Podcast #6: Data Analysis MOOC Post-mortem

Jeff and I talk about Jeff's recently completed MOOC on Data Analysis.


The landscape of data analysis

I have been getting some questions via email, LinkedIn, and Twitter about the content of the Data Analysis class I will be teaching for Coursera. Data Analysis and Data Science mean different things to different people. So I made a video describing how Data Analysis fits into the landscape of other quantitative classes here:

Here is the corresponding presentation. I also made a tentative list of topics we will cover, subject to change at the instructor's whim. Here it is:

  • The structure of a data analysis  (steps in the process, knowing when to quit, etc.)
  • Types of data (census, designed studies, randomized trials)
  • Types of data analysis questions (exploratory, inferential, predictive, etc.)
  • How to write up a data analysis (compositional style, reproducibility, etc.)
  • Obtaining data from the web (through downloads mostly)
  • Loading data into R from different file types
  • Plotting data for exploratory purposes (boxplots, scatterplots, etc.)
  • Exploratory statistical models (clustering)
  • Statistical models for inference (linear models, basic confidence intervals/hypothesis testing)
  • Basic model checking (primarily visually)
  • The prediction process
  • Study design for prediction
  • Cross-validation
  • A couple of simple prediction models
  • Basics of simulation for evaluating models
  • Ways you can fool yourself and how to avoid them (confounding, multiple testing, etc.)

Of course that is a ton of material for 8 weeks and so obviously we will be covering just the very basics. I think it is really important to remember that being a good Data Analyst is like being a good surgeon or writer. There is no such thing as a prodigy in surgery or writing, because it requires long experience, trying lots of things out, and learning from mistakes. I hope to give people the basic information they need to get started and point to resources where they can learn more. I also hope to give them a chance to practice a couple of times some basics and to learn that in data analysis the first goal is to "do no harm".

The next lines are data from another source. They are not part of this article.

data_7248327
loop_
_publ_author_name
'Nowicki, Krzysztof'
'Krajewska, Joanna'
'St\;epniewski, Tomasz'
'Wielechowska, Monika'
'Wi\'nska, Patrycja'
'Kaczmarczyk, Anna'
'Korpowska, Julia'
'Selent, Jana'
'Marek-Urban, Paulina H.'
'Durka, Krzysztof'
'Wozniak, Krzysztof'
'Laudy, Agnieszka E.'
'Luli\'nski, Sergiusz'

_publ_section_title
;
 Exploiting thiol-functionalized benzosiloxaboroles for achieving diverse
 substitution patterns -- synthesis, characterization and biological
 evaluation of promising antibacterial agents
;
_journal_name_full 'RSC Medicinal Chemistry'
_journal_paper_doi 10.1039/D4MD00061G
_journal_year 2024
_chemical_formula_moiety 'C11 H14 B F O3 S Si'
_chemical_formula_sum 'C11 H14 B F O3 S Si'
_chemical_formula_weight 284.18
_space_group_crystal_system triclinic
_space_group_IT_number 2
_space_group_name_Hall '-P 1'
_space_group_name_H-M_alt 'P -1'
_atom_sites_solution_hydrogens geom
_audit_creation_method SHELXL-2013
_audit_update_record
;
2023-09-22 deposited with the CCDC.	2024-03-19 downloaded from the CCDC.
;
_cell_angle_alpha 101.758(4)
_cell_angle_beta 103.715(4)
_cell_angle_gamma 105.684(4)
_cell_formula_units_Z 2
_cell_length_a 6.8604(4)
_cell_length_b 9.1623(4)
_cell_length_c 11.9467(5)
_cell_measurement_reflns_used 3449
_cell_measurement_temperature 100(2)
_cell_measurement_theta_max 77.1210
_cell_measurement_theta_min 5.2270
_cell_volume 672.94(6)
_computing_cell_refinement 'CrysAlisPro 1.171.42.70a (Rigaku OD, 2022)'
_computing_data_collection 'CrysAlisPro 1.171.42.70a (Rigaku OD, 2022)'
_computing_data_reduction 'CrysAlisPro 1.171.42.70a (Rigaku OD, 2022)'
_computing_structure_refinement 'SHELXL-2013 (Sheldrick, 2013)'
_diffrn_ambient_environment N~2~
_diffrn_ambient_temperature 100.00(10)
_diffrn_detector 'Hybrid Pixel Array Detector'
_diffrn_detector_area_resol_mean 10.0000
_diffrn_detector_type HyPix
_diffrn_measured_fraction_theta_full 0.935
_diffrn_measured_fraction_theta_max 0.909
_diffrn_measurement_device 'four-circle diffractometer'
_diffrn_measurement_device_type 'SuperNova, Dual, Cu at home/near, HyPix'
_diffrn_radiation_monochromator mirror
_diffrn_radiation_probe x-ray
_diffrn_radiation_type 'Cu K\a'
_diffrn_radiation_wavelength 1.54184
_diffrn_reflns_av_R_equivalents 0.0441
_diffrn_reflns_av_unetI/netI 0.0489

Podcast #5: Coursera Debrief

Jeff and I talk with Brian Caffo about teaching MOOCs on Coursera.


Statistics project ideas for students (part 2)

A little while ago I wrote a post on statistics projects ideas for students. In honor of the first Simply Statistics Coursera offering, Computing for Data Analysis, here is a new list of student projects for folks excited about trying out those new R programming skills. Again we have rated each project with my best guess difficulty and effort required. Happy computing!

Data Analysis

  1. Use city data to predict areas with the highest risk for parking tickets. Here is the data for Baltimore. (Difficulty: Moderate, Effort: Low/Moderate)
  2. If you have a Fitbit with a premium account, download the data into a spreadsheet (or get Chris’s data)  Then build various predictors using the data: (a) are you running or walking, (b) are you having a good day or not, (c) did you eat well that day or not, (d) etc. For special bonus points create a blog with your new discoveries and share your data with the world. (Difficulty: Depends on what you are trying to predict, Effort: Moderate with Fitbit/Jawbone/etc.)

Data Collection/Synthesis

  1. Make a list of skills associated with each component of the Data Scientist Venn Diagram. Then update the data scientist R function described in this post to ask a set of questions, then plot people on the diagram. Hint, check out the readline() function. (Difficulty: Moderately low, Effort:Moderate)
  2. HealthData.gov has a ton of data from various sources about public health, medicines, etc. Some of this data is super useful for projects/analysis and some of it is just data dumps. Create an R package that downloads data from healthdata.gov and gives some measures of how useful/interesting it is for projects (e.g. number of samples in the study, number of variables measured, is it summary data or raw data, etc.) (Difficulty: Moderately hard, Effort: High)